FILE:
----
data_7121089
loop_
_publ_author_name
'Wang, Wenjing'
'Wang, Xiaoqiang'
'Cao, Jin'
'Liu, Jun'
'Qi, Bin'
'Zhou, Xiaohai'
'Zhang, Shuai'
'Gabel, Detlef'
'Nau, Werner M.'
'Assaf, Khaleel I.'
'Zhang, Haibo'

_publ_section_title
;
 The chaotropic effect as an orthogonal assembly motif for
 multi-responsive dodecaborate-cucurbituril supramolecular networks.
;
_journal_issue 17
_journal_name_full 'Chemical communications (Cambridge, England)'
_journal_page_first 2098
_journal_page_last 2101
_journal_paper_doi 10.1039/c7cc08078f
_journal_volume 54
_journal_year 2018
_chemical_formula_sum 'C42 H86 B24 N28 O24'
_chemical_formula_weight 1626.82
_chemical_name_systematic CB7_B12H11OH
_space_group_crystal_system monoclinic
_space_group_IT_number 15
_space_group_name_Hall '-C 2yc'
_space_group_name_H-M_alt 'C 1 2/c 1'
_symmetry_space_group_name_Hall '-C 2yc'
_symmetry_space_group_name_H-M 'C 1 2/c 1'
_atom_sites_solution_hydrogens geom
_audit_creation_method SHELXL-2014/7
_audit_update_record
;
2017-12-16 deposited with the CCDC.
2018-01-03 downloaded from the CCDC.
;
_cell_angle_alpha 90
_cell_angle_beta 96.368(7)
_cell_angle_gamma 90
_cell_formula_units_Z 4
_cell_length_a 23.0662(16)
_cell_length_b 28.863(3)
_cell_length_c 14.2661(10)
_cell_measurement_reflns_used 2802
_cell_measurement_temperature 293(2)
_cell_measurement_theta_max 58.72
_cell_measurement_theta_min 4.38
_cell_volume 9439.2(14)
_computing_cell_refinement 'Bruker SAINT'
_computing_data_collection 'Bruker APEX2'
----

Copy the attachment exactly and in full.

data_7121089
loop_
_publ_author_name
'Wang, Wenjing'
'Wang, Xiaoqiang'
'Cao, Jin'
'Liu, Jun'
'Qi, Bin'
'Zhou, Xiaohai'
'Zhang, Shuai'
'Gabel, Detlef'
'Nau, Werner M.'
'Assaf, Khaleel I.'
'Zhang, Haibo'

_publ_section_title
;
 The chaotropic effect as an orthogonal assembly motif for
 multi-responsive dodecaborate-cucurbituril supramolecular networks.
;
_journal_issue 17
_journal_name_full 'Chemical communications (Cambridge, England)'
_journal_page_first 2098
_journal_page_last 2101
_journal_paper_doi 10.1039/c7cc08078f
_journal_volume 54
_journal_year 2018
_chemical_formula_sum 'C42 H86 B24 N28 O24'
_chemical_formula_weight 1626.82
_chemical_name_systematic CB7_B12H11OH
_space_group_crystal_system monoclinic
_space_group_IT_number 15
_space_group_name_Hall '-C 2yc'
_space_group_name_H-M_alt 'C 1 2/c 1'
_symmetry_space_group_name_Hall '-C 2yc'
_symmetry_space_group_name_H-M 'C 1 2/c 1'
_atom_sites_solution_hydrogens geom
_audit_creation_method SHELXL-2014/7
_audit_update_record
;
2017-12-16 deposited with the CCDC.
2018-01-03 downloaded from the CCDC.
;
_cell_angle_alpha 90
_cell_angle_beta 96.368(7)
_cell_angle_gamma 90
_cell_formula_units_Z 4
_cell_length_a 23.0662(16)
_cell_length_b 28.863(3)
_cell_length_c 14.2661(10)
_cell_measurement_reflns_used 2802
_cell_measurement_temperature 293(2)
_cell_measurement_theta_max 58.72
_cell_measurement_theta_min 4.38
_cell_volume 9439.2(14)
_computing_cell_refinement 'Bruker SAINT'
_computing_data_collection 'Bruker APEX2'